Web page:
As big banks push for cashless society, neobanks take a different approach

The news: While big banks close their branches, neobanks are stepping in to serve cash-only customers.

Cash is disappearing: The move to digital banking, fast-tracked by the pandemic, created an upheaval regarding the availability of cash—or rather, the lack thereof.

  • Before the pandemic, the percentage of cashless businesses was low. The US was at 8% and the UK notched 10%. Those percentages jumped to 31% and 60% respectively, as of March 2021, per Square.
  • Cash made up 18% of point-of-sale transactions globally in 2021, according to FIS’ Global Payments Report. And FIS expects global cash transactions to decline to 10% by 2025.
  • Many banks have moved away from using ATMs and instead direct customers toward mobile banking, credit and debit cards, and real-time payments.

Banks are also cutting costs where they can to enhance their tech budgets. And digitizing means shuttering physical locations.

  • On average, US branches cost between $200,000 and $400,000 per year to run, according to Mercator Advisory Group figures cited by Reuters.
  • More than 200 UK bank branches have closed this year, with another 272 scheduled to close by December, per FinExtra.
  • And between 2012 and 2021, the number of US bank and credit union branches shrank by 16.1% to 76,964, according to Federal Deposit Insurance Corporation (FDIC) data.

Neobanks fill the gap: But as cash becomes less accessible through traditional means, neobanks see an opportunity to step in.

  • Most neobanks offer access to ATMs to withdraw cash from their accounts.
  • Some neobanks, like Current, Chime, and Varo Bank, also let customers deposit cash into their accounts by visiting locations like CVS and Walmart.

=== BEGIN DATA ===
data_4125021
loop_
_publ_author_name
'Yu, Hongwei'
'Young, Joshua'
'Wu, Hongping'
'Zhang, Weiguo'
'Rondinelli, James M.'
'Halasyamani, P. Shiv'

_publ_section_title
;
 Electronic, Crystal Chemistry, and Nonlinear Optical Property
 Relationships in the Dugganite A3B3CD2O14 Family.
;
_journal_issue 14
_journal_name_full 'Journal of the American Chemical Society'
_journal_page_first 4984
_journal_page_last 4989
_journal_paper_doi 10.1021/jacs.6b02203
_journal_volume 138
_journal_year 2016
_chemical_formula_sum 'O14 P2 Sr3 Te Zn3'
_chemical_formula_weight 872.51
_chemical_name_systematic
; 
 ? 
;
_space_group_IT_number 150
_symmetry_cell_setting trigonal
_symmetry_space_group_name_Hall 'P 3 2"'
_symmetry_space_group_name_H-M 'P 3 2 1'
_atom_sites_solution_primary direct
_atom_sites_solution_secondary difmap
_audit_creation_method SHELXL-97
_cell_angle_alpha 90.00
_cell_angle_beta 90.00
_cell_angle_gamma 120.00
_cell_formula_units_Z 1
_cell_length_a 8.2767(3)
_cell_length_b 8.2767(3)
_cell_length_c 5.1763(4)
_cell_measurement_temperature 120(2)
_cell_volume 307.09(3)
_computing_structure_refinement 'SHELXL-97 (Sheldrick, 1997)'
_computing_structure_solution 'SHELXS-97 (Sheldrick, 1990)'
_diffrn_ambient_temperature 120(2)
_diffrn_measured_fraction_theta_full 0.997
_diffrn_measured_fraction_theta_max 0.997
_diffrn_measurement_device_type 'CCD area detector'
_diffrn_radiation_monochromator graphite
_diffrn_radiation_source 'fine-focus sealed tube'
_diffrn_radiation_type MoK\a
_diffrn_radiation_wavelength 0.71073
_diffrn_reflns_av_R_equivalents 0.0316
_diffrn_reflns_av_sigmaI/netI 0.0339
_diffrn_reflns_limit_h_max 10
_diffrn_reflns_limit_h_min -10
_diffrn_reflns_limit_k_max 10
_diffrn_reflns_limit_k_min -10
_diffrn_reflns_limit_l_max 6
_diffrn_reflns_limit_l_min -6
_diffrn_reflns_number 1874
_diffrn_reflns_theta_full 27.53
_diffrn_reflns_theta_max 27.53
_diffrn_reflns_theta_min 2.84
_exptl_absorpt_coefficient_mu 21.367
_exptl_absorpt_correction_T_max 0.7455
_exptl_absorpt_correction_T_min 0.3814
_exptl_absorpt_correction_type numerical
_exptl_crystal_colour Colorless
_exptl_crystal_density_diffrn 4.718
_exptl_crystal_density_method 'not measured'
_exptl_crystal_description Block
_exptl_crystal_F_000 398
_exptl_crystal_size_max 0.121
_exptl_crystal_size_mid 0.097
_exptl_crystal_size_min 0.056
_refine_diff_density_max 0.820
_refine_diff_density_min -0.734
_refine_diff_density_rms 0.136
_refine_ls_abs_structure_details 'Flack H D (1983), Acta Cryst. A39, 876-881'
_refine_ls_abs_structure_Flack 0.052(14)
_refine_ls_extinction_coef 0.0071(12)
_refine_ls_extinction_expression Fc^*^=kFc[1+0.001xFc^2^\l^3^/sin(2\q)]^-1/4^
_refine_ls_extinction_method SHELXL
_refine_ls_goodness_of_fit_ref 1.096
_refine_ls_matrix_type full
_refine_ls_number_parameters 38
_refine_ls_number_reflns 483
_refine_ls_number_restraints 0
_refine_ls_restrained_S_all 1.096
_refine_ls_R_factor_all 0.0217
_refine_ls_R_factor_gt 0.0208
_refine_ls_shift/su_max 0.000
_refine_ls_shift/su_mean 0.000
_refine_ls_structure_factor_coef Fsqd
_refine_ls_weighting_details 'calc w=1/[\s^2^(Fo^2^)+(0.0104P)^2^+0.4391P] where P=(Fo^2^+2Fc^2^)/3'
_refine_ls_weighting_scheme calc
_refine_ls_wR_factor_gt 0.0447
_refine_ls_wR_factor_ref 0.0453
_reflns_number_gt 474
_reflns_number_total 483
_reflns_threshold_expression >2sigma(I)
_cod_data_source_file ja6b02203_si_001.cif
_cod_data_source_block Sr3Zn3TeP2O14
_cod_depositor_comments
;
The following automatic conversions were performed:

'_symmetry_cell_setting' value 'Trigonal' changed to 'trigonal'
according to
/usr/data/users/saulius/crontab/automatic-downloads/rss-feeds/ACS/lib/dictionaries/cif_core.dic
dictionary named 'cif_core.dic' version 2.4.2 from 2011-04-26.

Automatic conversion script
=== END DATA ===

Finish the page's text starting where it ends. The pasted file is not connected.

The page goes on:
And while ATMs might become harder to find over time, it wouldn’t be surprising if more neobanks let customers make withdrawals at similar locations.

The big takeaway: Banks are pushing for a cashless society, mostly because they would benefit from having full control over consumers’ financial lives. But a cashless society won’t happen overnight—if ever.

  • More than 5 million adults in the UK rely on cash as their primary payment method, per the Bank of England.
  • A slew of trades, like bartending, food service, and contracting, earn a portion of their income as cash.
  • In the US, 6.2% of rural households are unbanked, according to a report by the FDIC, and banks continue to shutter in those areas.

Rather than alienating these customers from the economy, neobanks are seizing the opportunity to connect with them—and may be the very thing that keeps them afloat. That seems like an effective way to gain customer loyalty.

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